Programmable signal converter provides sensor interface

Allen, Texas — Recent start-up Quickfilter Technologies Inc. unveiled its first product — a four-channel programmable signal converter (PSC) that it said will enable complete four-channel signal processing and filtering in minutes.

The QF4A512 PSC features a 16-bit analog-to-digital (A/D) converter with four differential or single ended inputs. Each channel can be individually programmed for gain, anti-aliasing filter cutoff frequency, A/D converter sampling frequency, and the filtering requirements unique to that input (up to 512 taps per channel). The four independent finite impulse response (FIR) filters are capable of generating brick wall filters. As an example, a lowpass filter with a 1-kHz cutoff frequency, 80 dB of rejection, and a total transition band of only 5 Hz can be designed in minutes, said Bob Silco, CEO of the fabless IC company. Each channel can have a different signal bandwidth, A/D sample rate, and filter function design.

See Functional Block Diagram

Quickfilter's QF4A512 signal converter product line allows engineers to design and implement a custom circuit for signal conditioning, conversion and processing — without the cost and complexity of designing a circuit board containing discrete components in addition to programming a digital signal processing (DSP), Silco said.

Quickfilter's design software has been created for rapid configuration and filter design, according to Silco. Filter templates are selectable in Quickfilter's design software for a variety of applications. “By making it extremely easy to program and re-program at any time, we are enabling our customers to personalize their products, implement just-in-time manufacturing and create new products,” he said.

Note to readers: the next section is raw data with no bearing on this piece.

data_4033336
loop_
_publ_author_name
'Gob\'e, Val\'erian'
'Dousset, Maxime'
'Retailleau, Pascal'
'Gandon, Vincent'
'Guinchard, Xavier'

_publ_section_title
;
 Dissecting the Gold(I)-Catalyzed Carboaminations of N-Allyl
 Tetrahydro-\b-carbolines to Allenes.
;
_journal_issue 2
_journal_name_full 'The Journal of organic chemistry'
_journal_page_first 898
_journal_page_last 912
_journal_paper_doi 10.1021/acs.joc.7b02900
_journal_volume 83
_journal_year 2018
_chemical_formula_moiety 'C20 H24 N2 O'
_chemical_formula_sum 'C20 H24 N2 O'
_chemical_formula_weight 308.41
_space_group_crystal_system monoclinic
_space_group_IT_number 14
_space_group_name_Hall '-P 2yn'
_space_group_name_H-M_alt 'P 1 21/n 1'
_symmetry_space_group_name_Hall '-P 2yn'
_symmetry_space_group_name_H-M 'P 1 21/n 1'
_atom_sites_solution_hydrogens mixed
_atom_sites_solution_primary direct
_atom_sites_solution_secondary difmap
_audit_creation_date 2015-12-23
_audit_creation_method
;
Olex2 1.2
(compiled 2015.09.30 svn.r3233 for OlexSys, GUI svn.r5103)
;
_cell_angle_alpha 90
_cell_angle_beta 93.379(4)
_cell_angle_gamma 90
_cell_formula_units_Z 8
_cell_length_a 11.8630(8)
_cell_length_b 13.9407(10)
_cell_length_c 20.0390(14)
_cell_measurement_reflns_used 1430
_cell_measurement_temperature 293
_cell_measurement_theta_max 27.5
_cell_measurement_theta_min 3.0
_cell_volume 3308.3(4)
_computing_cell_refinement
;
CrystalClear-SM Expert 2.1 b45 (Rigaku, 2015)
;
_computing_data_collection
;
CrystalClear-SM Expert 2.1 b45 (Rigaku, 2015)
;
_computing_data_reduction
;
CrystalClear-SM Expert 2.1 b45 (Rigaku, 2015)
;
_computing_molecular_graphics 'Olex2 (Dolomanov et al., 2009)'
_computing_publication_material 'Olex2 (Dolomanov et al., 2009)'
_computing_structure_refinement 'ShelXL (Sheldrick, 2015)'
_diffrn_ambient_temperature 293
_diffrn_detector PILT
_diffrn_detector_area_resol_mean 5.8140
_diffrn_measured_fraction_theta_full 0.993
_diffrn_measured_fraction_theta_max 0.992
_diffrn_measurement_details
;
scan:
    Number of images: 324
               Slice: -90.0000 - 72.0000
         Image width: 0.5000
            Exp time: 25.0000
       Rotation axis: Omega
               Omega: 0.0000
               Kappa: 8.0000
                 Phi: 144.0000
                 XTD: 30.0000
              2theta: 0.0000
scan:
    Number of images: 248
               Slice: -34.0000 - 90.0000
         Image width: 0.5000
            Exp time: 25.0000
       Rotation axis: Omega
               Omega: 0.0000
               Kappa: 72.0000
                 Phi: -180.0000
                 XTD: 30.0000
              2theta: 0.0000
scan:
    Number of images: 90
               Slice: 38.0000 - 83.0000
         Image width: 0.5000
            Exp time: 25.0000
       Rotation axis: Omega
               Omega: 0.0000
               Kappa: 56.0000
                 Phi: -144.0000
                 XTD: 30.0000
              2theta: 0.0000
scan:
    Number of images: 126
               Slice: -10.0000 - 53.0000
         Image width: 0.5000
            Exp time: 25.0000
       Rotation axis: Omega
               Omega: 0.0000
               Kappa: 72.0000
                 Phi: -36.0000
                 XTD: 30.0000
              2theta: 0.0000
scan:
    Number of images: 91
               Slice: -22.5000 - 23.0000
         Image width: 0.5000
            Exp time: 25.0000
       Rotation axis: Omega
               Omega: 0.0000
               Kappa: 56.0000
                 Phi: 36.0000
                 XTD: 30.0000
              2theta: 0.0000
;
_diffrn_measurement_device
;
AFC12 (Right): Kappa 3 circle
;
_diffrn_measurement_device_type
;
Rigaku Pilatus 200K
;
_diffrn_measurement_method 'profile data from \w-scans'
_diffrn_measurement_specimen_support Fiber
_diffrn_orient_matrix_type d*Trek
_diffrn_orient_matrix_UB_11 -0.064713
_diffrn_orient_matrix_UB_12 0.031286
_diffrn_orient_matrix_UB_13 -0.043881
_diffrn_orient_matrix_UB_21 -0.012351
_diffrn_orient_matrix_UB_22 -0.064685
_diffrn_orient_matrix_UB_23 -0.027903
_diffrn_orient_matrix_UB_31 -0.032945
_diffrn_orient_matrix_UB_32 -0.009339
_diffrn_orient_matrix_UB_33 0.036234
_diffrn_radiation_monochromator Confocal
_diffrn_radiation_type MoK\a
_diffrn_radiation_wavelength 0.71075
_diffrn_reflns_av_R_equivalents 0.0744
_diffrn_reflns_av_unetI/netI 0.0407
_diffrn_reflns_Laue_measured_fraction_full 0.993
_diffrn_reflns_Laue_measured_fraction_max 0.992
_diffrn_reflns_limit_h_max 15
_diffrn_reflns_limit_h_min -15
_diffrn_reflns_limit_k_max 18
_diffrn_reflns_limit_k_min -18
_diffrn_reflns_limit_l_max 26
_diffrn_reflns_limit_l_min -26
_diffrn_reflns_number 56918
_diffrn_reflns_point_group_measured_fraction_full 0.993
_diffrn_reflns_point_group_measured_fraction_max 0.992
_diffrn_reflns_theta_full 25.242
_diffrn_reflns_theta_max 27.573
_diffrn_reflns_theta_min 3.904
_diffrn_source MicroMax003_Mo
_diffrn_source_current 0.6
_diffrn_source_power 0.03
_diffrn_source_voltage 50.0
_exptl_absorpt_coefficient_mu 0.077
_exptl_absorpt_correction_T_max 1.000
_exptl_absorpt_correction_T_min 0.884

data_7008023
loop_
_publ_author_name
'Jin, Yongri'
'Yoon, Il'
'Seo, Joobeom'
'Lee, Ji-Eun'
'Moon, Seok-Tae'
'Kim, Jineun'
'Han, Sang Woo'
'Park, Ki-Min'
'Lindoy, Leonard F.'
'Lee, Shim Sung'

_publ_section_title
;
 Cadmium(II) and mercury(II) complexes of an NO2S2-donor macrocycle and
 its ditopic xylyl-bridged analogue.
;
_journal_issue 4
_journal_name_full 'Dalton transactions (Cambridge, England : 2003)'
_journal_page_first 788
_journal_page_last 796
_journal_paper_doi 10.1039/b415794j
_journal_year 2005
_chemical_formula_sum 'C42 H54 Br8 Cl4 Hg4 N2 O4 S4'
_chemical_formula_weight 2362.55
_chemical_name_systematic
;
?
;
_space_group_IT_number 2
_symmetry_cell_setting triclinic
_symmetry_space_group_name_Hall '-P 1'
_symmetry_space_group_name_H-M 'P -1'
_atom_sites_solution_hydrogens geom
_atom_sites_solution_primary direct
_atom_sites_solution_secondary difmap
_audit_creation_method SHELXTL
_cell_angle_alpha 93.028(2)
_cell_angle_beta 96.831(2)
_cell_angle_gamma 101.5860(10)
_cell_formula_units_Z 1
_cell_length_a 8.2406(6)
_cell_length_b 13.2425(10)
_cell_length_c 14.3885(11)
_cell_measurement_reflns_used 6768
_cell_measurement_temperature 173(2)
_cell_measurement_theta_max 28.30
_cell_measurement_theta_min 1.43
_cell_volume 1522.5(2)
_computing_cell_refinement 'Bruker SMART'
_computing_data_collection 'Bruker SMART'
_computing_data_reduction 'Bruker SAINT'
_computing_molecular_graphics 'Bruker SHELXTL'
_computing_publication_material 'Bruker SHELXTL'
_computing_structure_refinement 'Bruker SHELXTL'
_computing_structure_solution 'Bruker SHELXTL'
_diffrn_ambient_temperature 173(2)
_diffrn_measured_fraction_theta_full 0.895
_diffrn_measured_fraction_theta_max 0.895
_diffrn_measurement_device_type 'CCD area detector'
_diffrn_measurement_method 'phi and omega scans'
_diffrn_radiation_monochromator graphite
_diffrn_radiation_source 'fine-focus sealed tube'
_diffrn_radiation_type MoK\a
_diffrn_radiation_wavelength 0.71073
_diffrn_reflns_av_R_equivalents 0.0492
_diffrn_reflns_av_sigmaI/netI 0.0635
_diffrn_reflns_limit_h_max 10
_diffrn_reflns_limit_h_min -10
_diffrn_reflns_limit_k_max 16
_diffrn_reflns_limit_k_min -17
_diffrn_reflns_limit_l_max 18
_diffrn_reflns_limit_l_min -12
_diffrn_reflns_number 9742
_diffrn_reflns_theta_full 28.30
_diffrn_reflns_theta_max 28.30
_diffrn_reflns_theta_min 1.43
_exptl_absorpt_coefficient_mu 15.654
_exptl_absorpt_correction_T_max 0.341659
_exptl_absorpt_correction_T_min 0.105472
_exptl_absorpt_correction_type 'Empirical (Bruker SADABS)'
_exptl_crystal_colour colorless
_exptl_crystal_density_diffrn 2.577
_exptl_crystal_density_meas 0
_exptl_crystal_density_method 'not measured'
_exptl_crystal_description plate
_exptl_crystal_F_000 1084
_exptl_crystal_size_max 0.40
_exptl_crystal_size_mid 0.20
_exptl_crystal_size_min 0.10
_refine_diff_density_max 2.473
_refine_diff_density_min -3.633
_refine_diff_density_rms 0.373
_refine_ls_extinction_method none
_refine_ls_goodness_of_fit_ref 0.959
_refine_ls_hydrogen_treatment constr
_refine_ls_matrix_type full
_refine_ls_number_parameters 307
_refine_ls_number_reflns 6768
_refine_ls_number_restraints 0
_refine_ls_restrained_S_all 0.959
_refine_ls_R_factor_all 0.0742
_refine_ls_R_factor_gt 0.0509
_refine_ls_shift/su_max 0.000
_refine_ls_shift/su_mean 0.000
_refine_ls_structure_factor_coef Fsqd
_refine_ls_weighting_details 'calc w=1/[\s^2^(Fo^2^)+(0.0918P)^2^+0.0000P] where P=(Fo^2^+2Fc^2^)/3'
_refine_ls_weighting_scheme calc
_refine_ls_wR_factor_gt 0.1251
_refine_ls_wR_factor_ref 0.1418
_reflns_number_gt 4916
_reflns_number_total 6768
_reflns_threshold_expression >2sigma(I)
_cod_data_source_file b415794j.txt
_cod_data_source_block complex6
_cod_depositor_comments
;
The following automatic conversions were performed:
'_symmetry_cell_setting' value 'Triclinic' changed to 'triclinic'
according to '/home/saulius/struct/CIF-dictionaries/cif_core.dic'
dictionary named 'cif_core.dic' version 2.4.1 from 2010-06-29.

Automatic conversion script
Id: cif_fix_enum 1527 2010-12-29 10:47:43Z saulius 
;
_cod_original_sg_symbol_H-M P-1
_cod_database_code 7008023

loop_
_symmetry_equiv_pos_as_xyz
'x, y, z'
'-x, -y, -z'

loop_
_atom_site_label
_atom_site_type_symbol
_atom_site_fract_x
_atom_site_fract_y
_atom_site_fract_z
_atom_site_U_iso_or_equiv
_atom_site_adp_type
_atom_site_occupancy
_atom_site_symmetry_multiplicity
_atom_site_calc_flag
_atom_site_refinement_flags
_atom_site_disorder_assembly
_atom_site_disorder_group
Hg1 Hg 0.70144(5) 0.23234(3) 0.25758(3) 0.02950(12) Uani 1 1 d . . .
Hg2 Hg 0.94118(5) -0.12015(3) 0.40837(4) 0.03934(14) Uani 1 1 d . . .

The QF4A512 PSC is suited for industrial control, machine monitoring, medical monitoring and diagnostics, industrial smart sensors, homeland security monitoring, and a variety of other applications.

The Quickfilter development kit includes a Windows-based graphical user interface (GUI) that prompts engineers for all the relevant filter specifications of any common digital filter type (lowpass, notched lowpass, highpass, bandpass, dual bandpass, bandstop, and dual bandstop). The user configures the rest of the chip for parameters such as gain, A/D converter sampling rate, power consumption, output speeds, and run configurations. The software then loads the information into the chip and using the included white noise file, or other signal source, the engineer views the signal output on his computer screen as a fast Fourier transform (FFT) graph.

A complete development kit for the QF4A512 PSC is available for $199. The kit includes all hardware and software necessary to design, implement, and test a complete filter design, including a development card, input and output cables, software and sample signal input files.

Click here to see the software demo slideshow.

Samples of the QF4A512 PSC are available now and production quantities are slated for March. The QF4A512 is priced at $9.89 in 1,000-piece quantities. Click here for the QF4A512 PSC data sheet.

Quickfilter Technologies Inc. , 1-214-547-0460,

Quickfilter is a new venture that was incorporated in 2003. The company's programmable signal converter, which combines A/D functionality and digital filtering, is their very first product. “The converter acts like an analog front end board with digital processing in it,” said Chris Phipps, Quickfilter's vice president of sales and marketing. “It enables fast design time, high filter performance, conserves board space, is easily configurable and there is no code to write,” he added.